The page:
Aug. 29, 2014 - This Week's Consolidation of Advocacy News
Aug. 27, 2014 | The Sydney Morning Herald
Like a lot of western countries, Australia is facing cuts to its science research budget. Current estimates project a cut of six billion Australian dollars, including cuts to research and programs like higher education, which indirectly impact research.
Aug. 23, 2014 | The Guardian
Due to several challenges, fewer and fewer drugs are currently being developed. As technology changes, scientists are hoping to be able to test new drugs in better computer simulations and other analogues and eliminate the need to test on animals. Technologies such as an organ on a chip, miniature hearts that can beat up to 30 times a minute, and new stem cell research are driving the future.
- Learn what else technology is doing to further scientific research at BrainFacts.org.
Aug. 26, 2014 | Science
As both NIH and the Department of Defense (DOD) waive certain inspection requirements for labs vetted by the Association for Assessment and Accreditation of Laboratory Animal Care (AAALAC) International, the findings of a study conducted by an animal rights organization may force a rethink of how lab animal welfare is overseen in the United States and other countries.
- SfN has resources about animal welfare and the regulatory agencies responsible for ensuring research animals are treated humanely in biomedical research.
Articles of Interest
Aug. 19, 2014 | Nature News
The director of the Center for Scientific Review at NIH has announced that, beginning in September, NIH will conduct extensive analyses to determine whether bias hinders underrepresented minorities during the grant review process.
- Read about SfN’s programs to increase the diversity of the neuroscience workforce.
Aug. 26, 2014 | Wired
The Academy of Motion Picture Arts and Sciences recently hosted an event to bring neuroscientists and cognitive psychologists together with filmmakers to explore the interface of the two disciplines.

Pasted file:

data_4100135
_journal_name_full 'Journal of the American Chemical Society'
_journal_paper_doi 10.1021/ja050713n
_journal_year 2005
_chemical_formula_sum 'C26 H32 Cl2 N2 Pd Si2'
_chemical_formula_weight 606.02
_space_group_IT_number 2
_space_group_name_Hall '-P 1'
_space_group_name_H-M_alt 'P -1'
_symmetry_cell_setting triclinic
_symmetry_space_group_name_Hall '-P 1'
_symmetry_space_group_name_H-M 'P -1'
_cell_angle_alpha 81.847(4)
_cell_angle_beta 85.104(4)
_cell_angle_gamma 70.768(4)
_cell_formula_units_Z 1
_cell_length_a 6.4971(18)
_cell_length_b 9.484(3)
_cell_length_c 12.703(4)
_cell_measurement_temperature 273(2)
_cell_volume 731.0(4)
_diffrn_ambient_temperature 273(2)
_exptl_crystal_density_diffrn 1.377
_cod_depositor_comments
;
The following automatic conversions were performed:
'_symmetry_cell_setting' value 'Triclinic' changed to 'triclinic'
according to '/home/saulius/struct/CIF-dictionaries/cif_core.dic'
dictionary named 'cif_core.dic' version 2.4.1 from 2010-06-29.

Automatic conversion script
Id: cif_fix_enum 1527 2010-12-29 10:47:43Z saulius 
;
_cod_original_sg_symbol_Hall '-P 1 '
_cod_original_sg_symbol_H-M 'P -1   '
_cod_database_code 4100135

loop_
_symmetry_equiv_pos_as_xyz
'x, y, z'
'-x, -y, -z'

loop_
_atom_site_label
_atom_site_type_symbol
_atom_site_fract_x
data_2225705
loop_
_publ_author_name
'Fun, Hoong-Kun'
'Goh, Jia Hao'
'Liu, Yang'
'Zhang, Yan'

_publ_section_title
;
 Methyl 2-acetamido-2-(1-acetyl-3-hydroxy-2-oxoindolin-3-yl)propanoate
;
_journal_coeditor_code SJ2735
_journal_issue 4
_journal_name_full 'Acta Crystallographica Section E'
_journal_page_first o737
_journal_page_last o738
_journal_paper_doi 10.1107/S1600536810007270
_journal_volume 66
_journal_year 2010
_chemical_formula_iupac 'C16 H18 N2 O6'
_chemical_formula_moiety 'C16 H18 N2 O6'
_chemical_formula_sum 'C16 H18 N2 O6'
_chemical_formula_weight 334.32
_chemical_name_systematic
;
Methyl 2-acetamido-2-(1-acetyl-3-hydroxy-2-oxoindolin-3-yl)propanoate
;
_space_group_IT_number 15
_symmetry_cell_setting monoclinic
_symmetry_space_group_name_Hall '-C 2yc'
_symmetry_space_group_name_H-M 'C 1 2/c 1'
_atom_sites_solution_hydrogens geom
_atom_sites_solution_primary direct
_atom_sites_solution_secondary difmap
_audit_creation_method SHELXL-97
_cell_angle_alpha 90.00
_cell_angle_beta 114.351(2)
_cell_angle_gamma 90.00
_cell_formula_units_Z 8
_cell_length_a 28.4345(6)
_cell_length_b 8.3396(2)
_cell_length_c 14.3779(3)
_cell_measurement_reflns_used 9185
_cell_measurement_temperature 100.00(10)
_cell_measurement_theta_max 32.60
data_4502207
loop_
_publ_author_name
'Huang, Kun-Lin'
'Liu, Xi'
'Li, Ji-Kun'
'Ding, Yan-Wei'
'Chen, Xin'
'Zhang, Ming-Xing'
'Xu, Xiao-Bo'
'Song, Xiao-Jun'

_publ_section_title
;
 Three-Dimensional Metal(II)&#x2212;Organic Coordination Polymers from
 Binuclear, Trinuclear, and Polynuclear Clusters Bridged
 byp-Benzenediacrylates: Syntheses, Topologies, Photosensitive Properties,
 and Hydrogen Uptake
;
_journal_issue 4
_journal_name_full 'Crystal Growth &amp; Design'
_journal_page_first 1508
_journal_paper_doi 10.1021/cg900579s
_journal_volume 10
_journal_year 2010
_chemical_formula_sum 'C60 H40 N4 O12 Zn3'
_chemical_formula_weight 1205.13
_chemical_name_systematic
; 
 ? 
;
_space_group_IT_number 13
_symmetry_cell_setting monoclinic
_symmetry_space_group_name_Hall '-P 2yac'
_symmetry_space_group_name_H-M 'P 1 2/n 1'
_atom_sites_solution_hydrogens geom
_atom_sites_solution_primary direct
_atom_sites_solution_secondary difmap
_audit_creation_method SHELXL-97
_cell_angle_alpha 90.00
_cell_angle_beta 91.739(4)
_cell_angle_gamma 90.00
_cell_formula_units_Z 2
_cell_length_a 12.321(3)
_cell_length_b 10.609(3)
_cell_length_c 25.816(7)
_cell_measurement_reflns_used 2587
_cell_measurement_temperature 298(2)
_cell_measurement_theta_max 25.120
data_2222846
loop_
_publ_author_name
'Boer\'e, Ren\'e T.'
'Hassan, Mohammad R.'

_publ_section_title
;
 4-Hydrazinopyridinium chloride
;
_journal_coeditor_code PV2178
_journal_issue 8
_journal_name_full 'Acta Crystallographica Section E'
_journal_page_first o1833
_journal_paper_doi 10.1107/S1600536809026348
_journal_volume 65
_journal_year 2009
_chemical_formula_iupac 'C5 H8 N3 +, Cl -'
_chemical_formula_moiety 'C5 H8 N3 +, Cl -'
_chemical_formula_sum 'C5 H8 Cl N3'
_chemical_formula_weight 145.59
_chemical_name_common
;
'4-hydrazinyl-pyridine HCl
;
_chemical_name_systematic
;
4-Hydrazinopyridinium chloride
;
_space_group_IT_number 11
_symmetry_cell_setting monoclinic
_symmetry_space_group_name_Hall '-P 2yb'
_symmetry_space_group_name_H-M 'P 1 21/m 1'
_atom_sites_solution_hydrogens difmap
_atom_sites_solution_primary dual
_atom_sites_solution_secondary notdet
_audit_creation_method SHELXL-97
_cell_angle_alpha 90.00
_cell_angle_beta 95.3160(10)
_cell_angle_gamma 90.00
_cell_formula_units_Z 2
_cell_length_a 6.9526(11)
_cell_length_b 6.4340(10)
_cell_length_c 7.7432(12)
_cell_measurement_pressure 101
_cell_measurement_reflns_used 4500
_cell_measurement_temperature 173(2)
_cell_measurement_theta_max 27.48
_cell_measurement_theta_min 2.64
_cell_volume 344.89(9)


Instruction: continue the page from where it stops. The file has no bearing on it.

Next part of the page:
- Watch Chuck Close’s keynote address at Neuroscience 2012 in which he discusses the intersection of art and neuroscience.
Aug. 21, 2014 | The New York Times
A new study published in Neuron compared post-mortem brain tissue from brains of children and adolescents with and without autism, to shed light on the brain changes that accompany the disorder. The researchers found that the two groups did not differ greatly at younger ages, but older adolescents with autism had significantly more spines than typically-developing teens. This suggests a problem with spine pruning during development, rather than overproduction.
- Read David Amaral’s primer on autism for the lay public on BrainFacts.org.
Aug. 23, 2014 | Indiana Gazette
The author claims that the way we conduct medical research in the United States “swallows good ideas and great science.” Reminding us that funding is driven my political ideology, she emphasizes that “government funding for medical research is now at a critical stage. It has flat-lined since 2000, as medical costs have ballooned and sequestration has hit hard.”
- Learn about how appropriated funds impact your science in SfN’s webinar From Congress to Your Lab: How Federal Funding Affects Your Science.
Aug. 26, 2014 | Understanding Animal Research
Understanding Animal Research’s chief executive, Wendy Jarrett, challenges Pamela Anderson's hypocrisy in opposing the animal research used to understand motor neurone disease (or ALS). The ex-Baywatch star has refused to join the many celebrities taking part because the ALS Association supports research using animals.